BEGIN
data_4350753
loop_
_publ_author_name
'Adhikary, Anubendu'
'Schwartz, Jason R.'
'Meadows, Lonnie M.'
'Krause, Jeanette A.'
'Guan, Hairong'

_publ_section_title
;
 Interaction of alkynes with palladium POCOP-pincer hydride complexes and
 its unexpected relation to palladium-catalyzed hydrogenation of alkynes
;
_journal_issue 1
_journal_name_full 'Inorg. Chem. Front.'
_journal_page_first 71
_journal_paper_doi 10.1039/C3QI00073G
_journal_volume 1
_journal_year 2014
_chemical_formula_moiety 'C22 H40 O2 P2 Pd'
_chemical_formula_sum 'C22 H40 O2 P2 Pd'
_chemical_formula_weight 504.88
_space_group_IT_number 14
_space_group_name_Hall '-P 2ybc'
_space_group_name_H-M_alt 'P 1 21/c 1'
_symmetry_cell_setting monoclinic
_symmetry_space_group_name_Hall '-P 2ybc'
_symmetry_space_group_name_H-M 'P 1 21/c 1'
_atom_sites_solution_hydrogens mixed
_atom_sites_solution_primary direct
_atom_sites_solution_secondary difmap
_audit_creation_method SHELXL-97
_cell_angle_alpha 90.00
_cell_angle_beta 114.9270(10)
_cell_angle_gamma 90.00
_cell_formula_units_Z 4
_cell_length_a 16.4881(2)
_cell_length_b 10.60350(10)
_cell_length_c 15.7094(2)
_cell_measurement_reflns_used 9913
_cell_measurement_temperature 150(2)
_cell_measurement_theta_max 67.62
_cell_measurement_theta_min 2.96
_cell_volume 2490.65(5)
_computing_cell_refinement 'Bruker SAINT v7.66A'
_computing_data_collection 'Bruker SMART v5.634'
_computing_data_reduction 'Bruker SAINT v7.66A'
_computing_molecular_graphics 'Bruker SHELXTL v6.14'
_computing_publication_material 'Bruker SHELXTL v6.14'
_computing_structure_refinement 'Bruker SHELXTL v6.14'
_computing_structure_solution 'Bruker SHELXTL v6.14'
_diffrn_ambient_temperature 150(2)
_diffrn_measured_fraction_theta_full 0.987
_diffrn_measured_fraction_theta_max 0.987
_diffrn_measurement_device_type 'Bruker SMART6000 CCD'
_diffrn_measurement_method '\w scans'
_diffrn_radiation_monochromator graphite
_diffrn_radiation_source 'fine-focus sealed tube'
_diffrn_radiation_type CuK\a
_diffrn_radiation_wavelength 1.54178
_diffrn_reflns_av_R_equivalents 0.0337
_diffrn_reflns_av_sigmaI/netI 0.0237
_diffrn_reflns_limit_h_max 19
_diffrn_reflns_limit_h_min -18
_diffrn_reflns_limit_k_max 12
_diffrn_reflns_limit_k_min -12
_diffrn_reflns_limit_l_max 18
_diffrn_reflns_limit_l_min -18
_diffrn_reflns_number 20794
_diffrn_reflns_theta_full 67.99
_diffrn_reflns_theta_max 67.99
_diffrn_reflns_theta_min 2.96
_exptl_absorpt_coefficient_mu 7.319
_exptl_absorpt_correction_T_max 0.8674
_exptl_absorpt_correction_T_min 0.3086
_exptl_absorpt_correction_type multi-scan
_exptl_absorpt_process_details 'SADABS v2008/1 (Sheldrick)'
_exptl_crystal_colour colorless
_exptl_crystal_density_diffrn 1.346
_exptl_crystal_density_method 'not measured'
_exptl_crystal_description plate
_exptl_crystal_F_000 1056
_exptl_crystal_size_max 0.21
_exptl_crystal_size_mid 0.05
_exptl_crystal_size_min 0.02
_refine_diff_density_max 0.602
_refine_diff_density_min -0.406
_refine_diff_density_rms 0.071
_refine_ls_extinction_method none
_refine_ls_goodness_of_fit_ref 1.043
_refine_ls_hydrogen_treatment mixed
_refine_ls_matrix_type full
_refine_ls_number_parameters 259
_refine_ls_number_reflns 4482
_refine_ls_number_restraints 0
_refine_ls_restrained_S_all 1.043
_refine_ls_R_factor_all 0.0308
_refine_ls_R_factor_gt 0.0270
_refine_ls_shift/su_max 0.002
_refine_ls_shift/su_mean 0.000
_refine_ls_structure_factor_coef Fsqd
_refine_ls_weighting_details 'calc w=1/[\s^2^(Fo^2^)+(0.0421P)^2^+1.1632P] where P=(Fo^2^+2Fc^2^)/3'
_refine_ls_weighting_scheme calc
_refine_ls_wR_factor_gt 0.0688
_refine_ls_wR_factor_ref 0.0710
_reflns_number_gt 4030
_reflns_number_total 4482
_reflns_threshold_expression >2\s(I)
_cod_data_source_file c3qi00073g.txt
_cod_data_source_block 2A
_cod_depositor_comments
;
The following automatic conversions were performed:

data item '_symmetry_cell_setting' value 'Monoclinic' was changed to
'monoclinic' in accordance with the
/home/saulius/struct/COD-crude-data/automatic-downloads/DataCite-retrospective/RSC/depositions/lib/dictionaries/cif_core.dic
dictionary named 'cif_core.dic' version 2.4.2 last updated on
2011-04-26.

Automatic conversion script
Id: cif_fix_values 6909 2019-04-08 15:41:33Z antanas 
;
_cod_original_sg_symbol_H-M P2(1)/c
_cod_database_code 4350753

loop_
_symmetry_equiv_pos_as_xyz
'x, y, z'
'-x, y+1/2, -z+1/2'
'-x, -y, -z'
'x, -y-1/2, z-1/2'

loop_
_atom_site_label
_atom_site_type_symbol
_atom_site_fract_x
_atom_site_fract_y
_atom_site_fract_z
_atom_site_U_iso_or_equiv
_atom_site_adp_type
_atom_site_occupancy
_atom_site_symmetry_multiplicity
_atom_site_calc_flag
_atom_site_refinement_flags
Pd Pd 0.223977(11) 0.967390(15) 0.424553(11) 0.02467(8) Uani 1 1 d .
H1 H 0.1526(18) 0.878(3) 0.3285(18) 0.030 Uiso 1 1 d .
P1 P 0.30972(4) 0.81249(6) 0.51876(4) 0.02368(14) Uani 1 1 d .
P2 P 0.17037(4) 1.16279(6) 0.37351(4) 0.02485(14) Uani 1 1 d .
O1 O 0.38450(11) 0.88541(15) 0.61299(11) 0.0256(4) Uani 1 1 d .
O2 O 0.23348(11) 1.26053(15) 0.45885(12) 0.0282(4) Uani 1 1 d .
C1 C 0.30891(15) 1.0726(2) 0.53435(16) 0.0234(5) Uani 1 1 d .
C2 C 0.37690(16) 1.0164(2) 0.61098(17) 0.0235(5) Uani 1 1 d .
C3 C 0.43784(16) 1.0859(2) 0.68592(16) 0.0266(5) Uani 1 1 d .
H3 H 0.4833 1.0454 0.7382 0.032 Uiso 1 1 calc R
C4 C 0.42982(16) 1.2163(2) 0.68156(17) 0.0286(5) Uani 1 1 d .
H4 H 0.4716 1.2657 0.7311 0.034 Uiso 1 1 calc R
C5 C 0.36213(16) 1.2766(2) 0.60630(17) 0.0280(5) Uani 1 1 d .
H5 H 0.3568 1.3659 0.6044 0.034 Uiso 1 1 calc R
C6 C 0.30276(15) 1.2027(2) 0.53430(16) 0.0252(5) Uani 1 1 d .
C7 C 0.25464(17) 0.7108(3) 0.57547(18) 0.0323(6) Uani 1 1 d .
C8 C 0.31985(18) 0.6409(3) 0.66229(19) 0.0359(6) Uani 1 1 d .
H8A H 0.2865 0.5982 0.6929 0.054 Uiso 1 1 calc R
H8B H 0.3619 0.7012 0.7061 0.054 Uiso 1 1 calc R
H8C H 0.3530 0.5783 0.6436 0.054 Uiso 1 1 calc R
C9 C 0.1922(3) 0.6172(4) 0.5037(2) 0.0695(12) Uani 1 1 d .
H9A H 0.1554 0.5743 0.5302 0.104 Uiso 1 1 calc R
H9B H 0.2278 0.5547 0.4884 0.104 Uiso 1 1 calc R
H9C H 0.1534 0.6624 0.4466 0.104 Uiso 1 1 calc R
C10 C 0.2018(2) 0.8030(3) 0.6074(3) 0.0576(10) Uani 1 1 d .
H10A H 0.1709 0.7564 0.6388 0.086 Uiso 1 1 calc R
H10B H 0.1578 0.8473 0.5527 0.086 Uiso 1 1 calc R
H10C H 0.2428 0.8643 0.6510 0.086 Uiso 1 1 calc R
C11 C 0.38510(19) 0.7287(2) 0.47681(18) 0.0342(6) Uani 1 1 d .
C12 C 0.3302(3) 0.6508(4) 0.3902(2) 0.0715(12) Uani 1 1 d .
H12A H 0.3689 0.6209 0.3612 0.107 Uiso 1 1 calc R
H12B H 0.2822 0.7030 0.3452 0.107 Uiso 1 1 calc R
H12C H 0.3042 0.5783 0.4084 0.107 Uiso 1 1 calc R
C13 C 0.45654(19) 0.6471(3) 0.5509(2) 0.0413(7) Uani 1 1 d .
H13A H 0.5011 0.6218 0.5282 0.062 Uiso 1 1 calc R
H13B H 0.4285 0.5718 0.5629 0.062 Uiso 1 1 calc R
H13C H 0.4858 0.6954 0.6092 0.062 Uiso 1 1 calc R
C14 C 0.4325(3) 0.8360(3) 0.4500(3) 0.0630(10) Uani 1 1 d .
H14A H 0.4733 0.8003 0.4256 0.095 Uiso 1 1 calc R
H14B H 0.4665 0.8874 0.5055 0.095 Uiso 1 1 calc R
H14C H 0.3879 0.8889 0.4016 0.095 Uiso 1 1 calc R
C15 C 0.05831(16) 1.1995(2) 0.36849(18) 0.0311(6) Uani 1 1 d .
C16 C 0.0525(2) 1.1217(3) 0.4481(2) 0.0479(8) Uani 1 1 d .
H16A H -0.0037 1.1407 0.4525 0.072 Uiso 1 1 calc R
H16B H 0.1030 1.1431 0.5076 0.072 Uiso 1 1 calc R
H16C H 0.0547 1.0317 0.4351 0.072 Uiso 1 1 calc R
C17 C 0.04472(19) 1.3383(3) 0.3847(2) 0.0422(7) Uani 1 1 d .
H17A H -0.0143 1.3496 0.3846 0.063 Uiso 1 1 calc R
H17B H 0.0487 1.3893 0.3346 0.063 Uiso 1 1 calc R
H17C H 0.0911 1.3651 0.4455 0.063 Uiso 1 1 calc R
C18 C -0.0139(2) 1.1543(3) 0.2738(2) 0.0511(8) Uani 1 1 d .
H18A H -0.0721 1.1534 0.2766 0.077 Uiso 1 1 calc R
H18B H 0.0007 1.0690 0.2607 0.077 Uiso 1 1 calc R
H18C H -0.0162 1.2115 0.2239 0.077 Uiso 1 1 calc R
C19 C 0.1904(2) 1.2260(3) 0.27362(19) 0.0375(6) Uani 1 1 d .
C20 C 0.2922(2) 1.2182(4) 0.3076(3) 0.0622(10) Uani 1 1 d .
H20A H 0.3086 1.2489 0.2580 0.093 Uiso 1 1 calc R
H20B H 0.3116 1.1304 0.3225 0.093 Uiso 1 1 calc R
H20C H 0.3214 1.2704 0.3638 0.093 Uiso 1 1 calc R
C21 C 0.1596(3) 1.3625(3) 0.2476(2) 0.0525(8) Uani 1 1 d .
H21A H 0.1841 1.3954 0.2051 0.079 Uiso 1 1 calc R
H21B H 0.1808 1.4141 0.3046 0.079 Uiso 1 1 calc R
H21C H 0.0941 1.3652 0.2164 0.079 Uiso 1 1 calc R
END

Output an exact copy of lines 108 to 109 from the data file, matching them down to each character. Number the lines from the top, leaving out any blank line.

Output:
_reflns_threshold_expression >2\s(I)
_cod_data_source_file c3qi00073g.txt